SA: It was great to hear from her as your editor. She talked about her role of helping the author see what they’re making. What do you see as the role of the editor, especially from your perspective as a disability advocate?

AL: I’ve been pretty lucky on the whole in terms of the editors I’ve worked with. I’ve also had some experience as an editor of non-fiction, working for Big Truths, and I got quite comfortable with what Anne mentioned at the launch — you’re essentially invested in something, but it’s not yours. There’s something to be said for that experience as a writer: to be able to look at your work dispassionately and see where certain things come through and need to be amplified.

I’ve only ever worked with one openly disabled editor, Alice Wong (the creator of the Disability Visibility Project), and she was great. Then when I was writing Disfigured, I had a sensitivity reader go over it who is from the disability community. They were looking for very specific disability-related things which translated into significant edits for the book. That was gratifying and also eye-opening in many ways, because they brought up so many interesting points that I would not have had through just my editorial team.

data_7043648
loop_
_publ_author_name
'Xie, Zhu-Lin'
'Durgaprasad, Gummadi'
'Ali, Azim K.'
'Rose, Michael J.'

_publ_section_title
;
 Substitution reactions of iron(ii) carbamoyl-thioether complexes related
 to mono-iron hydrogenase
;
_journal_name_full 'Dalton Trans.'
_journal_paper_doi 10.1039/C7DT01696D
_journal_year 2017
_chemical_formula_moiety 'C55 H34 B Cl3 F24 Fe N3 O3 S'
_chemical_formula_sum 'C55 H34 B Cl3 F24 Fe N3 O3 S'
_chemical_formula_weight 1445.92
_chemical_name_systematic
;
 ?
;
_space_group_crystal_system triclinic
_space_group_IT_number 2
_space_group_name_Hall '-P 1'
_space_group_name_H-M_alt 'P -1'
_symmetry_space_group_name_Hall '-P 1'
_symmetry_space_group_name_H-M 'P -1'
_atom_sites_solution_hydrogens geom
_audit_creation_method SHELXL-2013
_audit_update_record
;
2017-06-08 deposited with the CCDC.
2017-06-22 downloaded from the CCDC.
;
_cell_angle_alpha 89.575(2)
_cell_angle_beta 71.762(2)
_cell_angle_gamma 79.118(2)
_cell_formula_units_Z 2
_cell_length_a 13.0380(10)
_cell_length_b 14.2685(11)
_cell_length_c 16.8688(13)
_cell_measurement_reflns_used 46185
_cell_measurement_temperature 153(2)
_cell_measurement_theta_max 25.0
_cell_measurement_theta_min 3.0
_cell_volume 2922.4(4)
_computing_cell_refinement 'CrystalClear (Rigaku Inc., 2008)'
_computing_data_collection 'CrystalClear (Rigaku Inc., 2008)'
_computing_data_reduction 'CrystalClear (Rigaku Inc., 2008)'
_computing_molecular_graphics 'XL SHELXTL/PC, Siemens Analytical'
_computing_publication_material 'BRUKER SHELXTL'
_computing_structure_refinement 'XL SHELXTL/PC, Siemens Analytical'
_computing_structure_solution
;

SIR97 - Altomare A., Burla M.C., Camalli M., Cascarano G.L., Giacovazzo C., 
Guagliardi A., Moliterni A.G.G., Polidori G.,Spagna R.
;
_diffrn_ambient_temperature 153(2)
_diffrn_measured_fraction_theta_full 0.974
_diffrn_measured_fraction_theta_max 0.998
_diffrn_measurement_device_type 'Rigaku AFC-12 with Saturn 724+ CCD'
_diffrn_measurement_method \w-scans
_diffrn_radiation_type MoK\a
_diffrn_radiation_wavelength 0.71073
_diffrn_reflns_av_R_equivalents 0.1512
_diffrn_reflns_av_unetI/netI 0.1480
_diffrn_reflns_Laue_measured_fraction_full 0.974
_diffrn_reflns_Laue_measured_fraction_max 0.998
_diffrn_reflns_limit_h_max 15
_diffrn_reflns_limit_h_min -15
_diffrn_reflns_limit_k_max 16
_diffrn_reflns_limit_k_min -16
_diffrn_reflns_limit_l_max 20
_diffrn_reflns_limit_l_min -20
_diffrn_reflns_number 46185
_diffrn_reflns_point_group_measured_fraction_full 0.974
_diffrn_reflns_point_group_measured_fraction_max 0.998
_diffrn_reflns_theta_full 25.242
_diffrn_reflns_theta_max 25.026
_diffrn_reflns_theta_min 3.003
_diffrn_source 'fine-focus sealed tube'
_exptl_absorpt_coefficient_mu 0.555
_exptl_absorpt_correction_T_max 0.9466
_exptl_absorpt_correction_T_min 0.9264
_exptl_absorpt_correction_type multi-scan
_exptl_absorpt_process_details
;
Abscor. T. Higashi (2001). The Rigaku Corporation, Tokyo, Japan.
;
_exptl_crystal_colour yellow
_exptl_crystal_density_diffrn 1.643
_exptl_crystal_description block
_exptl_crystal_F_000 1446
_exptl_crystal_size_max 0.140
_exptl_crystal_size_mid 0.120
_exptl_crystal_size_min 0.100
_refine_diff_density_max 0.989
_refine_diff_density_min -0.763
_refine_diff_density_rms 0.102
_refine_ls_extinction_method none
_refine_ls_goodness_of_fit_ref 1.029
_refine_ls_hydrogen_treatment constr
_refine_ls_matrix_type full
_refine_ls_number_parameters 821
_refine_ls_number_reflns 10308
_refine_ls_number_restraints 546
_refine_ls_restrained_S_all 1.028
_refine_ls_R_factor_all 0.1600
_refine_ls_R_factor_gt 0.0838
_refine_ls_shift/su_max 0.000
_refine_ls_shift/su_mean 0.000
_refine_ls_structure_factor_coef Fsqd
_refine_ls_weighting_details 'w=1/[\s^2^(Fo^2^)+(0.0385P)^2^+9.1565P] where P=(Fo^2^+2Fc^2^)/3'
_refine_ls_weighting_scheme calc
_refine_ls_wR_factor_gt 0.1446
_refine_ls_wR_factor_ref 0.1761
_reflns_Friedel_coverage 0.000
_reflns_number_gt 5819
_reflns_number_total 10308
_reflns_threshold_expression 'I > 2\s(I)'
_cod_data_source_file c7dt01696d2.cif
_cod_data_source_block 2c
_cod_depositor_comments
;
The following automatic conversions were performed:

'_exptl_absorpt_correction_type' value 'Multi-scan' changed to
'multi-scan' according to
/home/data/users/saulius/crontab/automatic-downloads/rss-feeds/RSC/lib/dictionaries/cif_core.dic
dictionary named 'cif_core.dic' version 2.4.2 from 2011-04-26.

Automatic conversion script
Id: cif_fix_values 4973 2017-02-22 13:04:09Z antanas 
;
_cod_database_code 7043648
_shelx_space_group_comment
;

It really did highlight for me how important it is that we work to get more disability representation in editorial specifically. I think there’s a lot of nuance that sometimes can get missed. It’s not just about teaching the current crop of editors how to do diverse things. It’s also about getting people with diverse lived experience and marginalized experiences in particular into various publishing roles and positions of power.

SA: You’re delivering a keynote on identifying ableism in language and storytelling at the upcoming Editors Canada Conference in June. Could you share a little bit about what you’ll be talking about?

AL: Something I find really interesting is that ableist language in and of itself is not specific at all. If I say my dog is driving me “crazy,” I actually mean my dog is making me very frustrated. I’m angry at my dog because she ate the couch, or you know, my manuscript. We have a responsibility to be specific in the language we use. And when we fall back on ableist language, which at its heart is a cliché, we’re falling back on tropes that can also potentially harm people. Ultimately as an editor, you want writers to push themselves, to make sure the language they are using is clear. I think in many ways ableist language obscures meaning in very particular ways that we don’t think about and need to discuss more.